People with an inherited genetic disorder - xeroderma pigmentosum (XPV)which makes them very sensitive to sunlight, have an enzyme missing and this makes them more prone to get skin cancers.
The findings by researchers from Mount Sinai School of Medicine, paves way towards therapies that would help protect people with XPV from developing skin cancers.
AdvertisementThe research team determined that, in the general population, DNA polymerase eta, an enzyme able to overcome the barriers created by sun damage and ultraviolet rays and continue replicating DNA strands, is structured differently from any other polymerase.
However, in people with XPV, since this enzyme is missing, they fail to bypass this damage, causing the replication process to stall, resulting in mutations and extremely high susceptibility to skin cancer.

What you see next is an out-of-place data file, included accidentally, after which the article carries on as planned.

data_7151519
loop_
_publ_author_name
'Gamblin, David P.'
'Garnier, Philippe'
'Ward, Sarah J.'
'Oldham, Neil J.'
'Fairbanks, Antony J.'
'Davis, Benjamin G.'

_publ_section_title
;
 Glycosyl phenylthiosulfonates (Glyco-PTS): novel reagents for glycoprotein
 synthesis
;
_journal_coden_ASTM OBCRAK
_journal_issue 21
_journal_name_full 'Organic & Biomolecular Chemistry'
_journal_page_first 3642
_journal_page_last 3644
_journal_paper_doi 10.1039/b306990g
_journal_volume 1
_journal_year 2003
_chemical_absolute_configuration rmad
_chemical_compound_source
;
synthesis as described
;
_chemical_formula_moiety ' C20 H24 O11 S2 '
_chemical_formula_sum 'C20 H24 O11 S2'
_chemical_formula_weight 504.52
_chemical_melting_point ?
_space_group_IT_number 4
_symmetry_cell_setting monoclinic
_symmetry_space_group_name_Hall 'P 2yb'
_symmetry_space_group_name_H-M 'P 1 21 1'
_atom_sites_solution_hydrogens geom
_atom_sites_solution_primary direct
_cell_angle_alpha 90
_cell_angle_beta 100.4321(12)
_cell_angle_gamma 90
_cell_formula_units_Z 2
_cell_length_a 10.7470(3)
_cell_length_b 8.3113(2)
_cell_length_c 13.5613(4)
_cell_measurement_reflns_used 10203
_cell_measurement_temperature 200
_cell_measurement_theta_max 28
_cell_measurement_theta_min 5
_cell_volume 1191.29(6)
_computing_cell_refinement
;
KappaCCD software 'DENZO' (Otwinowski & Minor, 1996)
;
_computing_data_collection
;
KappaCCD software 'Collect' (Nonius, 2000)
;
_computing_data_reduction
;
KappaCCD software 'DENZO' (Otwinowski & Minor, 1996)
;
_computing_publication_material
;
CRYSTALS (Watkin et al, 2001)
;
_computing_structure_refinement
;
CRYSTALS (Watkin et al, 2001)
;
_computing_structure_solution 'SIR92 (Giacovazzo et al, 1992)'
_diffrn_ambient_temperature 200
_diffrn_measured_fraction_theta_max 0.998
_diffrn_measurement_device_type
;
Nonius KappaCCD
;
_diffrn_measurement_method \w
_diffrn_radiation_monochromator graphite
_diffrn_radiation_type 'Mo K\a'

Researchers have never been able to fully determine a structural basis for why the enzyme can get around UV damage.
After nearly a decade of research, the researchers successfully developed a crystal model, or a three dimensional chemical derivation, of the enzyme.
They determined that in the general population, DNA polymerase eta suppresses skin cancer because the active site, where chemical reactions required to replicate DNA take place, can adjust much better to UV damage than any other DNA polymerase.
"We have been unable to study how DNA polymerase eta can replicate through UV damage because we did not have a crystal structure of the enzyme to study. Our team succeeded in developing this structure and determining what makes this enzyme unique," Nature quoted Dr. Aneel K. Aggarwal, Professor, Structural and Chemical Biology, Mount Sinai School of Medicine, as saying.
The researchers generated crystals and analyzed them using X-rays.
They determined that the active site of DNA polymerase eta is structured in such a way that it can easily accommodate the UV induced DNA lesions and replicate through them.
"Now that we know the structural basis for the suppression of skin cancers by this enzyme, one question for the future is if there's a way to restore its function in people with XPV and reduce their risk for cancer," said Aggarwal.
The study is published in the current issue of the journal Nature.